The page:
Your gloves and grips deserve proper consideration
- By Tyrus York, SwingFix instructor
- Oct 22, 2012 7:00 AM ET
Tommy “Two Gloves” Gainey notched his first PGA Tour win Sunday with a sizzling final-round 60 to lap the field for a one-shot victory in The McGladrey Classic.
There are many different types of players on Tour but few stand out like Gainey.
The fact that he wears two gloves, one on each hand, for all shots at all times sets him apart from what other players prefer. It just so happens that Gainey played baseball when he was younger and thought it was logical to go ahead and use two gloves when playing golf.
Clearly nothing is wrong with it, as he demonstrated by winning.
A grip that is too small or large will affect your swing and ability to hold on to the club.• Tyrus York
So how do you know if the glove(s) you’re using is best for your game? What about the grips on your clubs?
I feel that when making decisions on gloves and grips there is one thing to keep in mind.
Choose a glove and grip that increases your grip security. You must maintain constant grip pressure and prevent the club from spinning in your hands during the swing.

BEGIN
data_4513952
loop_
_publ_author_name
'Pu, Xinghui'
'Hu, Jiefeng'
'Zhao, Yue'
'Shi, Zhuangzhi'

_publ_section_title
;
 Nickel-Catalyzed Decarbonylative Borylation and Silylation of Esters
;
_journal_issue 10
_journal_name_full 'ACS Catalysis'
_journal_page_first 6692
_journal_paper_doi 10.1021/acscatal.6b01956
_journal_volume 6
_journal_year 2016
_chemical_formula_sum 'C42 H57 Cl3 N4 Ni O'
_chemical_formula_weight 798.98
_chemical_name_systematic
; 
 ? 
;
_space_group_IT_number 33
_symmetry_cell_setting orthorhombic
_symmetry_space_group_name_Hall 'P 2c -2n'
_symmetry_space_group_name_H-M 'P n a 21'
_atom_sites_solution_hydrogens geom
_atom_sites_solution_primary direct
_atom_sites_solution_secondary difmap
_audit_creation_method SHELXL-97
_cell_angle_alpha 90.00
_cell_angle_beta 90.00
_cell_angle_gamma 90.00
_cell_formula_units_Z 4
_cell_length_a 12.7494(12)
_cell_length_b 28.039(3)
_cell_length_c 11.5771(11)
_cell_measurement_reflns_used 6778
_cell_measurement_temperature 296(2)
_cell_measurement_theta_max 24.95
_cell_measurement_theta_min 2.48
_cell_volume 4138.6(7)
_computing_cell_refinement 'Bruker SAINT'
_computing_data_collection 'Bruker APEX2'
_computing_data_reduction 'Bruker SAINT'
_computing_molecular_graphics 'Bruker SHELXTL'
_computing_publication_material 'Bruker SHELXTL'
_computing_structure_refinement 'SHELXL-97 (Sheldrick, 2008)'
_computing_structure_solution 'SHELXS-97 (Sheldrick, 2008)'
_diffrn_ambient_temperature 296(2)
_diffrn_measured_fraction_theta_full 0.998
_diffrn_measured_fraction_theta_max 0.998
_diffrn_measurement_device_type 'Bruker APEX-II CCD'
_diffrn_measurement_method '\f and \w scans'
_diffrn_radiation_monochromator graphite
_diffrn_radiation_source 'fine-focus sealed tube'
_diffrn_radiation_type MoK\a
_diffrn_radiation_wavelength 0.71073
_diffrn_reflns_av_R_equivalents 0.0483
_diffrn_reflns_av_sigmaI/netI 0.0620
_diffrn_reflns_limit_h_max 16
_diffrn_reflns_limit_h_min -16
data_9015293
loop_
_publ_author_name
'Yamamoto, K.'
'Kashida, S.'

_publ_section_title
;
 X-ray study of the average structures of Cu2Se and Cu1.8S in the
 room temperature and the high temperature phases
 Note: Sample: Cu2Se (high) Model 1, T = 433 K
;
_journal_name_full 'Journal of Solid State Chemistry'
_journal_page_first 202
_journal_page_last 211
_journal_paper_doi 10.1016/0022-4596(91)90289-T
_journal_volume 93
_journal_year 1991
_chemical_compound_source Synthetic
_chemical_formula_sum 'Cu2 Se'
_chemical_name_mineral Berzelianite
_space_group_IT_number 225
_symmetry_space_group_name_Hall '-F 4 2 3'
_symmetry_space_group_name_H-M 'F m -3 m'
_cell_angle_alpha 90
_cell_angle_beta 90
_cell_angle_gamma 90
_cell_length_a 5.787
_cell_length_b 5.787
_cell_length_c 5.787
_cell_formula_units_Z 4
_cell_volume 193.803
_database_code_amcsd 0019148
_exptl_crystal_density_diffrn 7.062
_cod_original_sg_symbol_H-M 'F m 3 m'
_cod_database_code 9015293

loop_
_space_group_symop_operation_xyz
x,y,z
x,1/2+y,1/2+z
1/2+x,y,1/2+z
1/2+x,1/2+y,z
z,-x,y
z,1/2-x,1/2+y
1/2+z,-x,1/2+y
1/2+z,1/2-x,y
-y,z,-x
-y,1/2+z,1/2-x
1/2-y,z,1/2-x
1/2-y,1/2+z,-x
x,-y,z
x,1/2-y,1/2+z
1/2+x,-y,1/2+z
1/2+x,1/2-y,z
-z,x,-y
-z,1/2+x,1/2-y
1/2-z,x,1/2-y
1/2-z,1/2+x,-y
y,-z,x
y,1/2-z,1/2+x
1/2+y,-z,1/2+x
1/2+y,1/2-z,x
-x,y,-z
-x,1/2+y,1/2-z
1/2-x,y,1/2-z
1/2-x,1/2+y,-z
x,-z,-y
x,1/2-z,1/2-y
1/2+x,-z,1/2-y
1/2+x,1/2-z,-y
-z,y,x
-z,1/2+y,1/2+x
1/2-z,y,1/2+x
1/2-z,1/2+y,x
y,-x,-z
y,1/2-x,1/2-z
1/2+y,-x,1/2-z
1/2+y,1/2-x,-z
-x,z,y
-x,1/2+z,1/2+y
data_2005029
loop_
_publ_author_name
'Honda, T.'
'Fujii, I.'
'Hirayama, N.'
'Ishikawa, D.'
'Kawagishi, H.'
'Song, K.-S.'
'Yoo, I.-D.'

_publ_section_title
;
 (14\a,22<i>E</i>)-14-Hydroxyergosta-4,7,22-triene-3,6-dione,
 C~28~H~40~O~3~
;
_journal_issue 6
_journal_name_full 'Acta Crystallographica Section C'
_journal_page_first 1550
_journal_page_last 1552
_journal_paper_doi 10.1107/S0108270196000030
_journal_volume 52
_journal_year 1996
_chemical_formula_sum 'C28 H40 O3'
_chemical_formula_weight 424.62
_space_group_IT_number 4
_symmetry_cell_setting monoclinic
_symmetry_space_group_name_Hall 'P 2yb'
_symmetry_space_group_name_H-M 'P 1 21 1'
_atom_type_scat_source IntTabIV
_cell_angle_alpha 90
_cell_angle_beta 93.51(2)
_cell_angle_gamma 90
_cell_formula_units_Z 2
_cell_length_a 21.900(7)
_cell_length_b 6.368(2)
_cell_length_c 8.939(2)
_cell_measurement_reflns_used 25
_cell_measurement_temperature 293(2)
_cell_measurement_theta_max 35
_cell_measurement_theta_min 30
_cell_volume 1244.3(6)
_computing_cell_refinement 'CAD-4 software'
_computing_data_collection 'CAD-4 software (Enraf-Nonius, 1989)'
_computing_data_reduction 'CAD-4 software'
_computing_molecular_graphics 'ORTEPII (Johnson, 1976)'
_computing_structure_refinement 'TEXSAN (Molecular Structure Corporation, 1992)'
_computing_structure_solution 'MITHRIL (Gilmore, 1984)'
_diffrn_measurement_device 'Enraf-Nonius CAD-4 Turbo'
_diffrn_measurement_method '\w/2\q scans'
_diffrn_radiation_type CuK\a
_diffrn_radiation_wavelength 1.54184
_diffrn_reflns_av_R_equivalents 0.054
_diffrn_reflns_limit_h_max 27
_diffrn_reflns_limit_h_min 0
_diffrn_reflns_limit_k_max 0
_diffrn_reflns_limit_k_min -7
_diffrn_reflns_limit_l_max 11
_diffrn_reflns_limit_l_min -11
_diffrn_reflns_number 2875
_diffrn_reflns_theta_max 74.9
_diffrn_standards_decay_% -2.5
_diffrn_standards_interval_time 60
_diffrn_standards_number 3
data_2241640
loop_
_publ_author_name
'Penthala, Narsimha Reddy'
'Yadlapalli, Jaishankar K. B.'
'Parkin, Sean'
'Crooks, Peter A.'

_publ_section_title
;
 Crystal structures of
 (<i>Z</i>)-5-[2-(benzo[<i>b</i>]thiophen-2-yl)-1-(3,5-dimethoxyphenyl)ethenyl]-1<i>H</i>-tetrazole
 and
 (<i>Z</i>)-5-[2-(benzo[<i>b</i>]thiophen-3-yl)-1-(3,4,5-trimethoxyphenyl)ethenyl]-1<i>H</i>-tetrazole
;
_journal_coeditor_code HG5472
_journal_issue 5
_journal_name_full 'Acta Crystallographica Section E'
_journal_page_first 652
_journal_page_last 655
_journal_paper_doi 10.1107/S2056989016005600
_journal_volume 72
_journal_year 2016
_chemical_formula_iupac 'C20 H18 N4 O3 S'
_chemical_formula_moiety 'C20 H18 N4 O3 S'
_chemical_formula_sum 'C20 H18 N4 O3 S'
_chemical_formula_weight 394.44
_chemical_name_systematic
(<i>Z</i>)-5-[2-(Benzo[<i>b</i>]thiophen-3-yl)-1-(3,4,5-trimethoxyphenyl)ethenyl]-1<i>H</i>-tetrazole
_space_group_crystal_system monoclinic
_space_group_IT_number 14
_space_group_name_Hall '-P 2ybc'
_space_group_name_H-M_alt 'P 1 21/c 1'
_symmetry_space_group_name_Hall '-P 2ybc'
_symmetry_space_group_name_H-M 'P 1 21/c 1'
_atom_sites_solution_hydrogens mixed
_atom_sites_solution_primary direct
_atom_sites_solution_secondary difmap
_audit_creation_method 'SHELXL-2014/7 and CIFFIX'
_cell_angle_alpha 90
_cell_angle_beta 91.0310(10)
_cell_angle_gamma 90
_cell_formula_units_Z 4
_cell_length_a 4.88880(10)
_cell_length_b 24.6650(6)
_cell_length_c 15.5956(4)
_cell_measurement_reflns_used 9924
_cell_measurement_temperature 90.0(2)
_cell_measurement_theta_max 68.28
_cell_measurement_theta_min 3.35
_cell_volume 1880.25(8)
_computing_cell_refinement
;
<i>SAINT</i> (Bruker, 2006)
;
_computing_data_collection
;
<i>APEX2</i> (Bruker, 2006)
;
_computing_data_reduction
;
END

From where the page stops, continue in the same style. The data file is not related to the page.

Most players have no idea when the club moves in their hands, but the results can be disastrous. When the club slips in your hands, the clubface usually closes, sending shots low and left for a right-handed golfer.
If grip security is an issue for you, check the following external factors to make sure you can hold on to the golf club properly:
• Sweaty hands lead to slipping grips. If your hands sweat, make sure you're using a glove that helps you hold on to the club. If they sweat more than normal, consider using rain gloves, which work better when they're wet. There are also lotions that are designed to specifically reduce the amount your hands sweat.
• Make sure the grips on your clubs are in good condition. So many golfers ignore the condition of their grips. If you play once a week, you should have the grips on your clubs replaced once a year. Avid golfers should consider new grips at least every six months.
• Your grip size matters. A grip that is too small or large will affect your swing and ability to hold on to the club. You also want all of your grips to be the same size (except the putter). Any professional club fitter can quickly guide you in making the correct decision on grip size.
SwingFix instructor and PGA professional Tyrus York has been nominated as the 2012 Kentucky PGA Teacher of the Year.
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